CARBONDALE — The Roaring Fork School District Re-1 stands to see about $4 million in additional funding, mostly to support full-day kindergarten and extra preschool slots, under a state ballot initiative that will go before Colorado voters in November.
However, the Re-1 school board says it needs to hear more about the benefits of the state school finance reform measure, known as Ballot Initiative 22, and the potential extra costs to the district in the long run if it passes, before taking a stand on the issue.
Especially after Re-1 district voters were convinced two years ago to approve a $4.8 million mill levy override to help offset state budget cuts, “It’s a huge leap for me to say, yeah, we need another $4 million,” board president Matt Hamilton said during a board discussion of the state initiative Wednesday.
While Hamilton acknowledged a “greater good” for the state as a whole, especially for the smaller, underfunded districts that the finance reform measure is intended to help, he and other members of the Re-1 board said they need more justification before endorsing the initiative.
The ballot question is the follow-up funding piece of Senate Bill 213, which was approved by the state Legislature and signed by Gov. John Hickenlooper in May.
It proposes an increase in the state’s income tax rate to raise approximately $1 billion per year to fund the new finance formula and other components of the bill.
In addition to cleaning up some of the tax policy conflicts in the state that have impacted education funding, and providing more money to some of the poorer school districts through a revamped funding formula, the measure has a strong emphasis on early childhood education.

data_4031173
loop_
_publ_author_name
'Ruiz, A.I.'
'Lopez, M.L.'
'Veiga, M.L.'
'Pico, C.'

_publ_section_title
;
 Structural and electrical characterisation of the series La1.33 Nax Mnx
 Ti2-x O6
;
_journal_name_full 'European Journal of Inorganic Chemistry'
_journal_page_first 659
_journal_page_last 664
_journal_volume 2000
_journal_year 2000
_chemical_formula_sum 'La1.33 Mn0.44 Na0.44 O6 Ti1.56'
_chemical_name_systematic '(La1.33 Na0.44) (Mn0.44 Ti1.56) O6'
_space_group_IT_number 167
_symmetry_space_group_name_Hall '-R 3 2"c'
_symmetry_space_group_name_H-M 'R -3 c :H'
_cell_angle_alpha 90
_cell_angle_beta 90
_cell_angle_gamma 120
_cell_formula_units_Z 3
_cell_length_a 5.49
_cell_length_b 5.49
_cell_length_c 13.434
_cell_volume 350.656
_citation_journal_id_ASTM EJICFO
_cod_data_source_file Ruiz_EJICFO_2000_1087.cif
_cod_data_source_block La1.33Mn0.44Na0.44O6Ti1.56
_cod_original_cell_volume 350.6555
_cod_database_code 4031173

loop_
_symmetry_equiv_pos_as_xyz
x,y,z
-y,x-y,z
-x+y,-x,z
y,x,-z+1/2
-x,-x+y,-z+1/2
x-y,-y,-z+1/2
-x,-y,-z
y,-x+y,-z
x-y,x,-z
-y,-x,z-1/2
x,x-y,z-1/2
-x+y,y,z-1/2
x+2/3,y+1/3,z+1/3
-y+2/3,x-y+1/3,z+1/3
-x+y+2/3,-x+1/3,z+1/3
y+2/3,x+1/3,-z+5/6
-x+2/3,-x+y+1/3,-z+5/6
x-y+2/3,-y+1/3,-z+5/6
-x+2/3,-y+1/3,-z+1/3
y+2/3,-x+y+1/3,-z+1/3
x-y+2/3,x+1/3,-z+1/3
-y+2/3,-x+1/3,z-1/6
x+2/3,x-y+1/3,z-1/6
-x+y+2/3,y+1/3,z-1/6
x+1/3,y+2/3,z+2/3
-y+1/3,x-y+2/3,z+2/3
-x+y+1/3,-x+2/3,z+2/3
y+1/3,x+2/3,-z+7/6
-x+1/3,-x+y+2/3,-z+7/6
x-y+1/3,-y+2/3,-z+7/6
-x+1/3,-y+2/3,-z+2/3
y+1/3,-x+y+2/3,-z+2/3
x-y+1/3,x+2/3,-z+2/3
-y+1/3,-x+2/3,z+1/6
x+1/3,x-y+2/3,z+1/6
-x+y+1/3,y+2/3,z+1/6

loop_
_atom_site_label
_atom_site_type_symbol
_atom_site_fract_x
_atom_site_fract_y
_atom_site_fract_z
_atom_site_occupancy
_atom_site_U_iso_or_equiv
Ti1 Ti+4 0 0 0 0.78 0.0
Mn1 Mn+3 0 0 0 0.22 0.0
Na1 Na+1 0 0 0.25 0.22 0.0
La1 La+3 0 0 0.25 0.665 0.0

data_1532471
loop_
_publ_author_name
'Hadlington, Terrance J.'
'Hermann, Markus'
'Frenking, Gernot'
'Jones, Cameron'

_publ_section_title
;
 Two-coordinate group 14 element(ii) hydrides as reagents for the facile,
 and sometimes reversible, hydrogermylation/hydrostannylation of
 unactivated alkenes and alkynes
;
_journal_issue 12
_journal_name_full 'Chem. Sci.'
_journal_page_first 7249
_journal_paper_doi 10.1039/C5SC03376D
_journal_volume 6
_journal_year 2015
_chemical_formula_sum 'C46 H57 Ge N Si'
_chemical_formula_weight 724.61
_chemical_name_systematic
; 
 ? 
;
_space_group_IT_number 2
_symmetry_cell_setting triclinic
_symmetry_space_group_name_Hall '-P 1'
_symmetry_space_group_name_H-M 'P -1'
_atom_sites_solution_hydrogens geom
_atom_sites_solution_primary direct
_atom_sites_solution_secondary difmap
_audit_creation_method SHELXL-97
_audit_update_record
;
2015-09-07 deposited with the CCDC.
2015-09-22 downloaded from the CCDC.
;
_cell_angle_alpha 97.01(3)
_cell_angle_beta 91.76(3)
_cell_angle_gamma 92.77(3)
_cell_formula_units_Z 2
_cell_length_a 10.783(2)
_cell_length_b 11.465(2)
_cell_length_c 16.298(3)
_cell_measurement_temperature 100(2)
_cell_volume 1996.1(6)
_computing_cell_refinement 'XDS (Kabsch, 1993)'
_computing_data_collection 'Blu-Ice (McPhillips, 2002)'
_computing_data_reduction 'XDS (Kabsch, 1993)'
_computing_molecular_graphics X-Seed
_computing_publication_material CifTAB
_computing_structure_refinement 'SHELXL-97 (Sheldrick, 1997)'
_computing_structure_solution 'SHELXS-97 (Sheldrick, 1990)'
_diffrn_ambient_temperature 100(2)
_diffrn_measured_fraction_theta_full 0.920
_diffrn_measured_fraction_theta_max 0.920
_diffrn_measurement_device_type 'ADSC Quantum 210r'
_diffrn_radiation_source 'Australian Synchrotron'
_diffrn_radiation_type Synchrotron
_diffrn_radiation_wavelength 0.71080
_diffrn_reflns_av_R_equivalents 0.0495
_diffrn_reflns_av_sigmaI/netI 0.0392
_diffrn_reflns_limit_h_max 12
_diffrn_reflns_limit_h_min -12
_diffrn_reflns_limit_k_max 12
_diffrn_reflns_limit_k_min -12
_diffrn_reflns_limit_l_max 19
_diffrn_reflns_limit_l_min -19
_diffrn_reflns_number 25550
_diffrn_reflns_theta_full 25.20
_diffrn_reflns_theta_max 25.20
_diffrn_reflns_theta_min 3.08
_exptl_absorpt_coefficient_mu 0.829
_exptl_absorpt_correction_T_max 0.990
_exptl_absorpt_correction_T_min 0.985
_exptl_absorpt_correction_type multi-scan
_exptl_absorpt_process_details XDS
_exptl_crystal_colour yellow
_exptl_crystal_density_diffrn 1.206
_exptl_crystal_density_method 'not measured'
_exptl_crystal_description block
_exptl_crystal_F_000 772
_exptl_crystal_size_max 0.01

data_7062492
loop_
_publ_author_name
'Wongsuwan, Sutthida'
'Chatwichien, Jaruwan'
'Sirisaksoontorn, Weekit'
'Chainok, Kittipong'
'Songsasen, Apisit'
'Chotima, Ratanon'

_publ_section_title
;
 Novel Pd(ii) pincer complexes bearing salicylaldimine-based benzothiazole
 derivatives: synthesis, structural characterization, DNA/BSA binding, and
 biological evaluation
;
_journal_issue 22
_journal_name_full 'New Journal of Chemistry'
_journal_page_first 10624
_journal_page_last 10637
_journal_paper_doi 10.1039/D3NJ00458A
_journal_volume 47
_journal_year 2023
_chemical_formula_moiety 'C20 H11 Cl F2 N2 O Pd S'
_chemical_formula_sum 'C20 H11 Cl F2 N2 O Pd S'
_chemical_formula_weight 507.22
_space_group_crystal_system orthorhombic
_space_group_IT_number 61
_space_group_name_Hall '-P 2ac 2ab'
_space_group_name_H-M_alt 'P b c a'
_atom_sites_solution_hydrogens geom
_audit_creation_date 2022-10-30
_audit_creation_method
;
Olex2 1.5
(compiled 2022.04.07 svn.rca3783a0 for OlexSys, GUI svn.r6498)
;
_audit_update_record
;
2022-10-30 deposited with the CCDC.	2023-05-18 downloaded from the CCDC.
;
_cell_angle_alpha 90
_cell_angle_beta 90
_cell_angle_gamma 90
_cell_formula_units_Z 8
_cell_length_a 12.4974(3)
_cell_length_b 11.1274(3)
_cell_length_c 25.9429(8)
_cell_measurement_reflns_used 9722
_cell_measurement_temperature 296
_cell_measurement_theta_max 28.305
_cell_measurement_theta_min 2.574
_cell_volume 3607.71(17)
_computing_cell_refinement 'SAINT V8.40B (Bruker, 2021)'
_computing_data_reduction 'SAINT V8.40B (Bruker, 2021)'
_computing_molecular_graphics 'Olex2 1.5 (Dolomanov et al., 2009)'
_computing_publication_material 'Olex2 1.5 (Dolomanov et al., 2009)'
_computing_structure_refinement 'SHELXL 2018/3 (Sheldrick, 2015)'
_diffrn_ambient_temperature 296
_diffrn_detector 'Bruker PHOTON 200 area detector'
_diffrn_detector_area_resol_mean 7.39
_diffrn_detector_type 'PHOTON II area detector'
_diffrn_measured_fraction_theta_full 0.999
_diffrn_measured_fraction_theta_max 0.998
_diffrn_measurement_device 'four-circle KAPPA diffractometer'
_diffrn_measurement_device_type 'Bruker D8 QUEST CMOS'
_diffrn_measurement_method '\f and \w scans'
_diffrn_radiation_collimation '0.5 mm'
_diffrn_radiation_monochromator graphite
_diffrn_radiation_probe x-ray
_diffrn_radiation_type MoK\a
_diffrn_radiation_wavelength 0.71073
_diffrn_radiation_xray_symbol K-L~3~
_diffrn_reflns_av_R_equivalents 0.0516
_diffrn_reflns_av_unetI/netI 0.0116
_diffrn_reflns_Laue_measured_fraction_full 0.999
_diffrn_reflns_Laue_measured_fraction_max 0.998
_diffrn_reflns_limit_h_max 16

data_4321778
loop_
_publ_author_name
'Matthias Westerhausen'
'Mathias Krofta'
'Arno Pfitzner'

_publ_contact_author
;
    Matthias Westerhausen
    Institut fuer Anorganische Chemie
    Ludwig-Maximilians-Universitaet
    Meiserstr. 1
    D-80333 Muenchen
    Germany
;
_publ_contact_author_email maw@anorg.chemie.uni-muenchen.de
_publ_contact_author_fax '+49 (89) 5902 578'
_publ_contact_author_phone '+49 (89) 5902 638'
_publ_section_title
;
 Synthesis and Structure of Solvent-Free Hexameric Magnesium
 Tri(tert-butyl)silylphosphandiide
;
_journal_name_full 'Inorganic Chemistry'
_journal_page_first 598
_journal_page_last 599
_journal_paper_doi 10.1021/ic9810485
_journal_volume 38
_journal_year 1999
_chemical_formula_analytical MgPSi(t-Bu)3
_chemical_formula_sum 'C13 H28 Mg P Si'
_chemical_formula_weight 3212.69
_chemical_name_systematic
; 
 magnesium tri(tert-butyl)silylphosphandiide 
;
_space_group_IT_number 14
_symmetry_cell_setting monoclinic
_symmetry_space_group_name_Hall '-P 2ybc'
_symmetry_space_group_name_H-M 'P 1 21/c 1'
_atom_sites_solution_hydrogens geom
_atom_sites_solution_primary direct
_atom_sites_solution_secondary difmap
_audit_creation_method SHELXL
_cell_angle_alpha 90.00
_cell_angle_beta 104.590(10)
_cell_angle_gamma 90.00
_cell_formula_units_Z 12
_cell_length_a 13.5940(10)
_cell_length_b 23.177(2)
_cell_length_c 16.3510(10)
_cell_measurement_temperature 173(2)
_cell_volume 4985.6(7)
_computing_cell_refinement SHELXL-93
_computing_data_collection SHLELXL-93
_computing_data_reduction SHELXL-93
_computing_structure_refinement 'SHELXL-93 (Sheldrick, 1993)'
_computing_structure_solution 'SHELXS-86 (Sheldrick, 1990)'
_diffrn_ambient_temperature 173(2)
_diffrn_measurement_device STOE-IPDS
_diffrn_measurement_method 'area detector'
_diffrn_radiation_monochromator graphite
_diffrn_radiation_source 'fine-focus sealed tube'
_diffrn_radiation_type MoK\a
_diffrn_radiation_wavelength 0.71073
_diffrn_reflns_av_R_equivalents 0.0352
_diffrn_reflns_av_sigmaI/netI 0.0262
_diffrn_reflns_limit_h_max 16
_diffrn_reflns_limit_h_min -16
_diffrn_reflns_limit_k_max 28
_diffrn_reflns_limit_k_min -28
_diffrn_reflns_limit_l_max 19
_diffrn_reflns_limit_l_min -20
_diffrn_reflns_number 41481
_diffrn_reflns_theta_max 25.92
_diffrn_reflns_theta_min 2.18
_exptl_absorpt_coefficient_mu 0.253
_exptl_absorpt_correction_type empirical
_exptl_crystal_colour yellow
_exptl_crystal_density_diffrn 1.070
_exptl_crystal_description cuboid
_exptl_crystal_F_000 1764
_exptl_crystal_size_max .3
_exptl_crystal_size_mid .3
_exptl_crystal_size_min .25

It would increase the number of slots available through the Colorado Preschool Program, as well as fund full-day kindergarten across the state. Re-1 and many other districts now offer full-day kindergarten on a tuition basis.
Additional funding would also be available for at-risk student programs, special education and English Language Learner (ELL) programs.
And the measure changes the way students are counted for state funding purposes to account for any large fluctuations in enrollment during a school year.
For Roaring Fork Re-1 schools, the initiative would increase state funding from about $36 million currently to about $40 million, according to calculations presented by Shannon Pelland, Re-1’s assistant superintendent of business services, during the Wednesday school board meeting at Roaring Fork High School in Carbondale.
“For us, it is mostly about full-day kindergarten and providing preschool opportunities for more kids,” Pelland said.
Re-1 board member Daniel Biggs said he worries the measure comes up short in funding all that it intends to fund.
“It sounds to me like they are over-promising what it will provide for the amount of dollars they are collecting,” said Biggs, pointing to provisions that could leave it up to local districts to go to voters again for mill levy increases to fully fund some of the programs.
He also said he was wary of future building and infrastructure costs to local districts to implement some of the programs.
“I’m not disagreeing with the whole bill, and I don’t disagree that we need to solve some of the tax policy issues,” Biggs said. “It just feels like it’s a bill that continues to keep on asking.”
Re-1 Superintendent Diana Sirko and Assistant Superintendent Rob Stein said the extra funding from the state would free up local funds for such things as summer school and other student intervention programs, which do not have a committed source of funds.
It also provides funding for some of the unfunded programs that have been handed down by the state in recent years, including the new teacher effectiveness law that changes the way teachers are evaluated, Stein added.
Sirko said the district is working with state Sen. Mike Johnston, the main sponsor of SB 213, and state Rep. Millie Hamner, to schedule a meeting with the school boards and representatives from four area school districts, including Roaring Fork Re-1, Aspen, Garfield Re-2 and Garfield District 16, to explain the ballot initiative and answer questions.
That meeting is expected to be scheduled sometime in September, after which the Re-1 board will likely consider a formal position on Initiative 22.
“I’m not disagreeing with the whole bill, and I don’t disagree that we need to solve some of the tax policy issues. It just feels like it’s a bill that continues to keep on asking.”
Re-1 board member